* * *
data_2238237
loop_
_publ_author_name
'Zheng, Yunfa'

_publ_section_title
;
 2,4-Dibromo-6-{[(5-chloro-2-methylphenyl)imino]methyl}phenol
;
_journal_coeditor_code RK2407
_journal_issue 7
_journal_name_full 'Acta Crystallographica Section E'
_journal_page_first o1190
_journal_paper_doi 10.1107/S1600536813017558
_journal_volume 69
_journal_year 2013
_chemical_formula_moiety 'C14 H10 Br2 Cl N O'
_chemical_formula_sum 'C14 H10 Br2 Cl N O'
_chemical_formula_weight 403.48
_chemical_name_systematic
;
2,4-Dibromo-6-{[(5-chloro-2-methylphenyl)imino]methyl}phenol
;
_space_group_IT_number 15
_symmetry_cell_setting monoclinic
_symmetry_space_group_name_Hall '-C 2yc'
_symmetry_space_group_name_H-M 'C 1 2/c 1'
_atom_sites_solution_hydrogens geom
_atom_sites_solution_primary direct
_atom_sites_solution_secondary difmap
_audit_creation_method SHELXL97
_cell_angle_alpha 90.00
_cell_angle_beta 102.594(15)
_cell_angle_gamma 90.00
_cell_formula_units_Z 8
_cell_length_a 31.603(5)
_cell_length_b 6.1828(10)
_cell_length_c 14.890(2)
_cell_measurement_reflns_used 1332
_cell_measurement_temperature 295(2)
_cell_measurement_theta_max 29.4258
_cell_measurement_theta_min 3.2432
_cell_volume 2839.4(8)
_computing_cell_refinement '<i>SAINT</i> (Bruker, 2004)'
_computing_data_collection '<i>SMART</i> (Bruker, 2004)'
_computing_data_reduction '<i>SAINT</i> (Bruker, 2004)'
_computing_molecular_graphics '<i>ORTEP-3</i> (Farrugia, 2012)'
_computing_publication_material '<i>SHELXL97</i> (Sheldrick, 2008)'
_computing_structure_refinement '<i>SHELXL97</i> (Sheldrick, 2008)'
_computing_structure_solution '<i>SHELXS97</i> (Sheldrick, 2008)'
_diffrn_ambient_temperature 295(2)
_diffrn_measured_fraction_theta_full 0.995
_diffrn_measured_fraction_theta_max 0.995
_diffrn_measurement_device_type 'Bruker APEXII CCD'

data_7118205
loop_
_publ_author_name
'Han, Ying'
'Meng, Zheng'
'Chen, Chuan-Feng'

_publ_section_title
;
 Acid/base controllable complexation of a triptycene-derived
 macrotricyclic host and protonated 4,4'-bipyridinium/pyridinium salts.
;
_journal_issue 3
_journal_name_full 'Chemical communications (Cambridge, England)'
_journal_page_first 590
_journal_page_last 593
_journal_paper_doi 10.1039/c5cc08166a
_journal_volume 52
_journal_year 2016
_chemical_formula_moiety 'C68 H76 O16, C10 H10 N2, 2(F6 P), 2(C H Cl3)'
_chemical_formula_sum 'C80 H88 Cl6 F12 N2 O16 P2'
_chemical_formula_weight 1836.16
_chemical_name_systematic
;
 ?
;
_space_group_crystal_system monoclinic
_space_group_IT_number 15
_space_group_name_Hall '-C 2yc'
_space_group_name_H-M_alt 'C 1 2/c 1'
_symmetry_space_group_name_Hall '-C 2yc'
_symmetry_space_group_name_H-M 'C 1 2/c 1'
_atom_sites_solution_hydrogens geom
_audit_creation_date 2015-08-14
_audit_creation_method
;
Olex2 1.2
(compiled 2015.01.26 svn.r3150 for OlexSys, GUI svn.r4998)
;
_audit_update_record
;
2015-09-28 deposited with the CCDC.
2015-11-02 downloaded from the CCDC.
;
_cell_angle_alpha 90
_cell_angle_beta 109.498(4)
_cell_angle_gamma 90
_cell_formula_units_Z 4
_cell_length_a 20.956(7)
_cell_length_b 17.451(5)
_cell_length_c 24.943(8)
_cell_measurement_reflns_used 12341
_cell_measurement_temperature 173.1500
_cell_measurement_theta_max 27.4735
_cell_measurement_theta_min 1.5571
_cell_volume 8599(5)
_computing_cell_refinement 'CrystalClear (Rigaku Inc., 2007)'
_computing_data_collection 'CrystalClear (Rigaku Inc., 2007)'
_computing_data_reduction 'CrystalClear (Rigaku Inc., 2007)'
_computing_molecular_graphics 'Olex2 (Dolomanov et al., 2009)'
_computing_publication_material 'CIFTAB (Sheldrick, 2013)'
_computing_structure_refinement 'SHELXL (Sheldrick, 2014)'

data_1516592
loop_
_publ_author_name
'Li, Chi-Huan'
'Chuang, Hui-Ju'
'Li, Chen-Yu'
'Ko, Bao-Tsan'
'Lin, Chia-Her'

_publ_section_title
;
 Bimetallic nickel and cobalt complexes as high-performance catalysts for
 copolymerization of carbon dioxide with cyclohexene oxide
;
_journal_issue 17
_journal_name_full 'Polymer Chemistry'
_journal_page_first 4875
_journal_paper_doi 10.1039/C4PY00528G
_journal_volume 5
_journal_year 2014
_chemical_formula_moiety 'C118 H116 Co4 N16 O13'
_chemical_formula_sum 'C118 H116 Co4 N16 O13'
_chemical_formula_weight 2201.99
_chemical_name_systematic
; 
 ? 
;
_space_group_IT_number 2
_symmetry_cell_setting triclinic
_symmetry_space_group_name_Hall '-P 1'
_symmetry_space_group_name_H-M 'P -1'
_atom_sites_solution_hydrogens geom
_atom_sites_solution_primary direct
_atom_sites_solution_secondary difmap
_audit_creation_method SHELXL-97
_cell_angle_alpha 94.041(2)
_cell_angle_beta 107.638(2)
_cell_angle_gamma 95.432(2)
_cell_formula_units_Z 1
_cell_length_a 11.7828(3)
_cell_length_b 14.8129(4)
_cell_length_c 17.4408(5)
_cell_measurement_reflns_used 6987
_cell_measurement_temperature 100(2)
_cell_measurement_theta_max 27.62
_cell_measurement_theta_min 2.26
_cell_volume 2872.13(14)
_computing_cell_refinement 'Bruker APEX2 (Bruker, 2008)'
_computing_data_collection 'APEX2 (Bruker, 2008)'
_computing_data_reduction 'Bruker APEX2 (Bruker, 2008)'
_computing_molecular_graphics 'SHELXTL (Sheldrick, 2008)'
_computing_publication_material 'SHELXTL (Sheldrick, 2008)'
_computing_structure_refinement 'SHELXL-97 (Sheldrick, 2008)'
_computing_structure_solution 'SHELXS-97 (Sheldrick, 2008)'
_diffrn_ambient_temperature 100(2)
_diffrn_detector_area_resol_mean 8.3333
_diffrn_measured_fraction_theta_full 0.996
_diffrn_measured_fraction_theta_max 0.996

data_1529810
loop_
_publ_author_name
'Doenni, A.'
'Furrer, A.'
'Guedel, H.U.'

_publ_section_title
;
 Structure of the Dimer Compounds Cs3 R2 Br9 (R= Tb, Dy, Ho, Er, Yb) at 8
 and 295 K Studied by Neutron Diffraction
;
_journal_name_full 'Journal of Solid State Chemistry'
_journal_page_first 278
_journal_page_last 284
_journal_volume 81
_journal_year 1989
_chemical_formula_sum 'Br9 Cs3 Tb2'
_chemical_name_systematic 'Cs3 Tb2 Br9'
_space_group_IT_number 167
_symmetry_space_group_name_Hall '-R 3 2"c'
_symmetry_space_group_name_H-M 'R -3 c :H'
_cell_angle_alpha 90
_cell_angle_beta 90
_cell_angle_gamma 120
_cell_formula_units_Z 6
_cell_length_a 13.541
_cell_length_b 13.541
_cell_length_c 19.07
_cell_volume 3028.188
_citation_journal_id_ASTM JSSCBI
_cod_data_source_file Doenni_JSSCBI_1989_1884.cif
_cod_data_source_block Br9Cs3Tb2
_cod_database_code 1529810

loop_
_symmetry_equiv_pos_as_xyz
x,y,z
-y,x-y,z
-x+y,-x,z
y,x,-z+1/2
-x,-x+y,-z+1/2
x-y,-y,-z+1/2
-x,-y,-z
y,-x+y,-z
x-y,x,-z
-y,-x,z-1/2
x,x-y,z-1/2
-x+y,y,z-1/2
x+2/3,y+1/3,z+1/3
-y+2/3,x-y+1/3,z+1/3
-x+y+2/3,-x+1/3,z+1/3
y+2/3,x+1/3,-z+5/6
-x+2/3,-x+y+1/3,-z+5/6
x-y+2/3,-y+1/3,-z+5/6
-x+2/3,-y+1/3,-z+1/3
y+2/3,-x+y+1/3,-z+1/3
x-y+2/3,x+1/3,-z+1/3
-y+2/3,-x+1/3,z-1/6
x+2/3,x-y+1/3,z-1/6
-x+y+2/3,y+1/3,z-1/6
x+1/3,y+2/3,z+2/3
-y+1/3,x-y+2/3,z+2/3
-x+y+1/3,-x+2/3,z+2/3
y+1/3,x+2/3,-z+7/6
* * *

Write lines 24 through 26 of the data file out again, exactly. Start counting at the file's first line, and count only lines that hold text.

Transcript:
_symmetry_cell_setting monoclinic
_symmetry_space_group_name_Hall '-C 2yc'
_symmetry_space_group_name_H-M 'C 1 2/c 1'